Sometime in the early Jurassic, an ancient squid-like creature speared a yummy lobster-like crustacean with its many hooked tentacles. Just as it began to dig into its meal, the eater became the eaten.
A much larger predator swooped in, tore a chunk out of the squid's soft middle and dashed off, leaving the leftovers of this three-way feeding fest sinking slowly to the bottom.
Roughly 180 million years later, the fossilized scene has been discovered in a quarry in Germany, and after close analysis, paleontologists now think they've figured out who was at the top of the food chain.
According to experts, the extinct squid-like cephalopod, known as a belemnite, was most probably killed by an ancient crocodile, shark, or other large predatory fish.
Whatever it was, the predator didn't stick around to finish its meal, likely because cephalopods have tough rostra - beaks that are hard, pointed and difficult to digest.
This means the hunter probably wasn't an ichthyosaur, even though fossils of these extinct marine reptiles suggest they were particularly skilled at picking around the hard areas of belemnites. Their stomach contents only show the mega-hooks found on belemnite tentacles and no other hard structures.
Fossilized stomachs of marine crocodiles and predatory fish, on the other hand, suggest these creatures gobbled everything down, swallowing both the mega-hooks and the hard beaks of squid.
Yet eating the whole squid isn't necessarily a good thing. A fossilized shark, also found in Germany from the Jurassic, was found with a whole pile of belemnite beaks in its stomach, and experts say these hard structures likely caused the shark's death. The diagram below shows the extreme blockage they created in the creature's stomach.
After some uncomfortable experiences, the authors suggest ancient sharks and crocs in the Jurassic learned to go after only the soft parts of their squid prey, choosing to drop the fins, rostrum, and mantle.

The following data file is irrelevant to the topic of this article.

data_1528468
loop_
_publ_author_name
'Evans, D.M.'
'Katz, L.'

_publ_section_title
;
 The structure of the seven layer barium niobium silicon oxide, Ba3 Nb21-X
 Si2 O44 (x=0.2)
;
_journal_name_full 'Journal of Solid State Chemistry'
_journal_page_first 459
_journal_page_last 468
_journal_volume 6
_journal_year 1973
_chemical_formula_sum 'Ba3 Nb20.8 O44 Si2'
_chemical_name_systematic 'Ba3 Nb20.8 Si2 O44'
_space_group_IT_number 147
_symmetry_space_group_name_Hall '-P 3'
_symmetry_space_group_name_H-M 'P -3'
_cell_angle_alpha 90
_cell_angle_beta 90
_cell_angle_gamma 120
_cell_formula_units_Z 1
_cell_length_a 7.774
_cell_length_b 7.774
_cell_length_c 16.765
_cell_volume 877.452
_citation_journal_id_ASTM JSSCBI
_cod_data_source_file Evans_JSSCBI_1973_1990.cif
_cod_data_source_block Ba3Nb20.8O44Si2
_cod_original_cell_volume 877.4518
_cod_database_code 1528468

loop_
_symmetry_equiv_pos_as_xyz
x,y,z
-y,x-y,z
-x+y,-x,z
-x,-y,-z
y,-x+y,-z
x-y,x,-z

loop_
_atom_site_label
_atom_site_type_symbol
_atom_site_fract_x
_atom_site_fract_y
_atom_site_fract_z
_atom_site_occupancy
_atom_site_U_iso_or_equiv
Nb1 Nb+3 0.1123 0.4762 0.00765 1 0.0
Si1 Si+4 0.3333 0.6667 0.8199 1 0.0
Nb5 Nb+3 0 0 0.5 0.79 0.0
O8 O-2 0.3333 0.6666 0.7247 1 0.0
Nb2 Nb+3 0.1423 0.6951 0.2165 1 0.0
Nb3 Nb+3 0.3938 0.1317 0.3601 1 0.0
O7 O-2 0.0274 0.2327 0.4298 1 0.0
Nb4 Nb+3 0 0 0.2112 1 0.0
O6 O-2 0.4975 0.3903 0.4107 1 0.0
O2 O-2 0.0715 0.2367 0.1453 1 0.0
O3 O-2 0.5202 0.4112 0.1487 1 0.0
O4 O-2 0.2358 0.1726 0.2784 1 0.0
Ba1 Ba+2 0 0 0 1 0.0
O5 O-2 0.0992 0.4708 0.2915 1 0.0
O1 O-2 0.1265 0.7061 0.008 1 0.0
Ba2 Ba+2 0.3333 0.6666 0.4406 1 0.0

In the current fossil, for example, the belemnite has retained its rostrum and arms, but everything soft in between is gone.
"Remarkably, most of the belemnite soft parts between the arm crown and the calcitic rostrum are missing," the authors note.
"We suggest that this represents remains of a meal of a vertebrate predator, possibly of the Early Jurassic shark Hybodus hauffianus. This is remarkable, because it informs about the behavior of a cephalopod and a vertebrate predator."
A possible scenario explaining the fossilized remains has been illustrated below, showing a squid-like creature chewing on a crustacean while, in turn, a shark chews on it.
The team have classified their discovery as a 'leftover fall', which is sort of like a whale fall, except this one is caused by an ocean predator dropping all or part of its meal.
Once the uneaten prey sinks to the bottom, fewer scavengers and weaker currents make fossilization more likely.
The result is a 'pabulite', a term which the authors of the new study have coined to describe a fossilized leftover fall. It's a combination of the Latin word for food, pabulum, and the Greek word for stone, lithos.
Pabulites have been discovered numerous times over the years, and while solitary heads, fins and tails of ancient creatures might seem less valuable then a complete fossil, these incomplete remains can help us form a unique picture of the Jurassic food web.
The study was published in Swiss Journal of Palaeontology.